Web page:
January 20, 2015

While the snowpack is still remarkably meager, there is some good news to report today (click the links to learn more).

The warm temperatures and thawing of the snowpack last week followed by recent cooling and re-freezing, has had a generally stabilizing effect on the snowpack.  Previously thawed and now re-frozen layers near the surface, which will provide less than desirable riding conditions until we receive more snow (but good conditions for climbing), have contributed to “locking” the snowpack into place with generally strong and supportable crusts.  The several days of warm temperatures and thawing last week also contributed to a benign metamorphism of buried snow grains that comprise potentially dangerous persistent weak layers (depth hoar at the base of the snowpack and facet-crust combos and surface hoar mid-pack).

There also isn’t much loose snow available for transport and wind loading, so wind slab development will be limited until we receive more snow.  However, in the higher elevations of Chugach State Park relatively small and isolated wind slabs may be a concern as some pluming was observed over the weekend.

Chances for precipitation look to increase Thursday through the end of the week, and the incoming lows that will deliver this precip look more favorable for snow (at least in the mid to upper elevations) than the last active weather pattern that brought us warm temps and rain.

As the quiescent weather regime that we’re currently under begins to transition to a more active pattern on Thursday, there are some things to keep in mind:

Surface hoar and faceting at and near the surface will create new layers of concern when we receive more snow and these layers are buried.  Winds picking up before the next snow event will be helpful in reducing the negative impacts of surface hoar and facets that could be buried, but either way it will be important to keep the previous snow surface in mind once it is buried.  The relatively slick crusts, whether or not they’ve been faceted or have intact and standing surface hoar on them, will provide a bed surface or weak interface on which new snow could slide.  It will take time for new snow to bond to surface crusts, especially if new snow comes in cold and dry.  Where surface hoar and facets exist, especially on top of slicker and harder crusts, we’ll have a good bed surface and weak layer recipe for avalanches.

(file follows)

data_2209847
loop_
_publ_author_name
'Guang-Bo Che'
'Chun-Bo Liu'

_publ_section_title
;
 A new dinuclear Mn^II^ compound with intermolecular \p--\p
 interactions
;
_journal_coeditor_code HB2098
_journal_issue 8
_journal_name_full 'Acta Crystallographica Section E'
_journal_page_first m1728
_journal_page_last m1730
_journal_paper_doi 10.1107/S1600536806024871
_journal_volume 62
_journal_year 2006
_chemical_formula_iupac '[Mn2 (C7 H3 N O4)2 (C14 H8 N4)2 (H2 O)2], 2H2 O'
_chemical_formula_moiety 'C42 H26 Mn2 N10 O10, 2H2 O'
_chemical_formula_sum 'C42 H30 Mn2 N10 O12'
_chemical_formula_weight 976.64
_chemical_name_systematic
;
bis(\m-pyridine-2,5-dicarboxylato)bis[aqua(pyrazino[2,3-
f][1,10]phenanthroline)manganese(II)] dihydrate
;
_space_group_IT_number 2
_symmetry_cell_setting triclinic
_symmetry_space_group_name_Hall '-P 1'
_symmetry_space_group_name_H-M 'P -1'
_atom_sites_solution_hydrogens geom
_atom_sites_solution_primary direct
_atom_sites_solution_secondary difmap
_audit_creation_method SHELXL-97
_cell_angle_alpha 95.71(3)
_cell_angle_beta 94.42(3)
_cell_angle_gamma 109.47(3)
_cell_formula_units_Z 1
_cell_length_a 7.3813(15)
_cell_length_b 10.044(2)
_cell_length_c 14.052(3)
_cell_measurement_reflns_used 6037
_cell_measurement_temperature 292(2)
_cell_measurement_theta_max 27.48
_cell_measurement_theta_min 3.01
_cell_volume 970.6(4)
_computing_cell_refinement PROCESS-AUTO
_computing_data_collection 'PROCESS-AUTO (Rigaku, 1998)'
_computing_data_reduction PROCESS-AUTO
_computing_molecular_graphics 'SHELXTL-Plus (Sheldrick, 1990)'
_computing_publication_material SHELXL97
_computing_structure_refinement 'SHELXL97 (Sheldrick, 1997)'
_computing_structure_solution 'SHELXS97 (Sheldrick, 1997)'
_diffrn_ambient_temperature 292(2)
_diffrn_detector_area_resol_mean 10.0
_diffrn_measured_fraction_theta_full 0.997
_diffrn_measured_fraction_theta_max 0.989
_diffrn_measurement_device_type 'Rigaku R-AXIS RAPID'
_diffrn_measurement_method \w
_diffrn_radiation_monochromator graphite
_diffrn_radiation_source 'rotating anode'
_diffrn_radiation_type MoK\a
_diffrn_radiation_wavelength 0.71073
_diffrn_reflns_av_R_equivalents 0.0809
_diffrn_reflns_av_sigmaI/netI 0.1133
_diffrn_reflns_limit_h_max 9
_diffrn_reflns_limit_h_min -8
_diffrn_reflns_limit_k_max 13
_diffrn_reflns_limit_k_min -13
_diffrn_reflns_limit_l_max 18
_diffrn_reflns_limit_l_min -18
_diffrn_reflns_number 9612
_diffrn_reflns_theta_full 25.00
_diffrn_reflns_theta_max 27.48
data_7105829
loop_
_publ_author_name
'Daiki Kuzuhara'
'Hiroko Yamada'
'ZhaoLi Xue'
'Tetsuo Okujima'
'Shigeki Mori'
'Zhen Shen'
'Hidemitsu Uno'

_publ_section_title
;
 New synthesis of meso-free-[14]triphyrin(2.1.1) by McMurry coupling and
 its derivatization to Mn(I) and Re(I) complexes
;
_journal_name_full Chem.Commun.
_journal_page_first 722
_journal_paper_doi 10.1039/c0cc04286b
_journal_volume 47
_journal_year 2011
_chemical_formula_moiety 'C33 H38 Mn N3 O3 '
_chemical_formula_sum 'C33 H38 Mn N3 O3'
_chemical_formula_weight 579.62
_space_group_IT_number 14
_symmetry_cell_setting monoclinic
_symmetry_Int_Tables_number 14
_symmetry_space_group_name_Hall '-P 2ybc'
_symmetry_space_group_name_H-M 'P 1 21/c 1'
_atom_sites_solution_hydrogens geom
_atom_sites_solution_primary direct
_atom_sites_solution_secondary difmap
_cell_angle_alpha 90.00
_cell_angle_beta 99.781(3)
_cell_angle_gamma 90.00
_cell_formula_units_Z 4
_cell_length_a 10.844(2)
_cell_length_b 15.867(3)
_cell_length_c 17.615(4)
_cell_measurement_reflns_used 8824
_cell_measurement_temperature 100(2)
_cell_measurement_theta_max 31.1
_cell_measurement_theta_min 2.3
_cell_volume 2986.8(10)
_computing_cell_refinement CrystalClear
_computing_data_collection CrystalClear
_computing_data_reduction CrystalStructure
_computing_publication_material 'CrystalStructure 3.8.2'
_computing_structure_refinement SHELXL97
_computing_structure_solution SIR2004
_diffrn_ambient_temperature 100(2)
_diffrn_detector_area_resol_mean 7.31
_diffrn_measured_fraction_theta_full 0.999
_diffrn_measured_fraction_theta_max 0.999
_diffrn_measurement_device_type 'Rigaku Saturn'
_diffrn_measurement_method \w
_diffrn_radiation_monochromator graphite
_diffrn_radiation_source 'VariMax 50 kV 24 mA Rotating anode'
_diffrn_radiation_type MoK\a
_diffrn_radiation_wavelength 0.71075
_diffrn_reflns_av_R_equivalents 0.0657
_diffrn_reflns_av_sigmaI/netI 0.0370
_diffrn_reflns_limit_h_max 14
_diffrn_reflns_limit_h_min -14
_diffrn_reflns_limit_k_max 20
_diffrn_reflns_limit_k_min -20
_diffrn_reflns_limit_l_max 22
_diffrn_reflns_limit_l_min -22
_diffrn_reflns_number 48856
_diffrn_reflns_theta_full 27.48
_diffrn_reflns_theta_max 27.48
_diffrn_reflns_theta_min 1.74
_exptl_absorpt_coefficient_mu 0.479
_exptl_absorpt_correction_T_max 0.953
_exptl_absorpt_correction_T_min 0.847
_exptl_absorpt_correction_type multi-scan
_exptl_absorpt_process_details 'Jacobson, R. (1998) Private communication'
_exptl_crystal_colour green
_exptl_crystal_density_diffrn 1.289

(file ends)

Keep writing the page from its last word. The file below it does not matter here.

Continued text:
We also need to keep in mind the development of new facet-crust layers or interfaces that may become potentially dangerous if cold temperatures continue to provide a temperature gradient within the snowpack that will contribute to further and more pronounced faceting in the vicinity of crusts.  When digging snowpits and conducting stability tests, pay attention to the grains directly above and below crusts and how they interface with the crust; how do these facet-crust layers react in stability tests?

Additionally and as mentioned above, while the recent thaw-freeze cycle has generally contributed to stabilizing the snowpack and “healing” potentially dangerous persistent weak layers…that doesn’t mean the layers of depth hoar, surface hoar, and facet-crust combos that contributed to several human triggered avalanches in the past several weeks are no longer a concern.  You will need to dig in the snow, examine these layers, assess how they react in stability tests, and make your travel decisions accordingly.  Please let the Anchorage Avalanche Center know what you find (submit your observations)!

As mentioned in the previous advisory;  treacherously icy roads, undesirable to unsafe travel conditions in the mid to upper elevations, lack of public backcountry use of Chugach State Park’s mid to upper elevations, and a coinciding lack of observations have hindered gathering the information necessary for providing a more thorough and accurate description of snow and avalanche conditions.

As always, it’s up to YOU to conduct your own assessment of conditions and make your own decisions accordingly!  The information provided here is only one piece of the puzzle and is provided as a reference point to help enhance your awareness of conditions.  It is not a substitute for the requisite level of training and experience you need to keep yourself safe in avalanche terrain.

In other news, a young but gifted and experienced climber perished on Mt. Yukla in the upper Eagle River valley Sunday.  Dasan Marshall died doing what he loved.  Rest in peace.  Our deepest condolences go out to his family and friends.

Risk is an unavoidable element of backcountry and mountain pursuits.  No matter one’s ability or level of experience, accidents can happen…but please be safe out there.  Don’t overestimate your abilities, and don’t underestimate elements of the mountain experience like the subjective and objective hazards.

Below are some photos of conditions in the Eagle River valley from the weekend (January 17-18, 2015).

Looking down the Eagle River valley from a sub-ridge of Cumulus (1/17/15):

eagle river valley from avalonMat descending alpine

 Eagle & Polar Bear from a sub-ridge of Cumulus (1/17/15):

mat polar bear & eagle eagle from avalon brian pb eagle avalon

Alpine snow coverage, SW aspect, Cumulus (1/17/15):

brian avalon chutes

Snow coverage, NNE aspect, sub-peak below Eagle and Hurdy Gurdy from Echo Bend area of Eagle River (1/18/15):

echo climbs

Yukla area snow coverage from Echo Bend area of Eagle River (1/18/15):yukla river yukla belay

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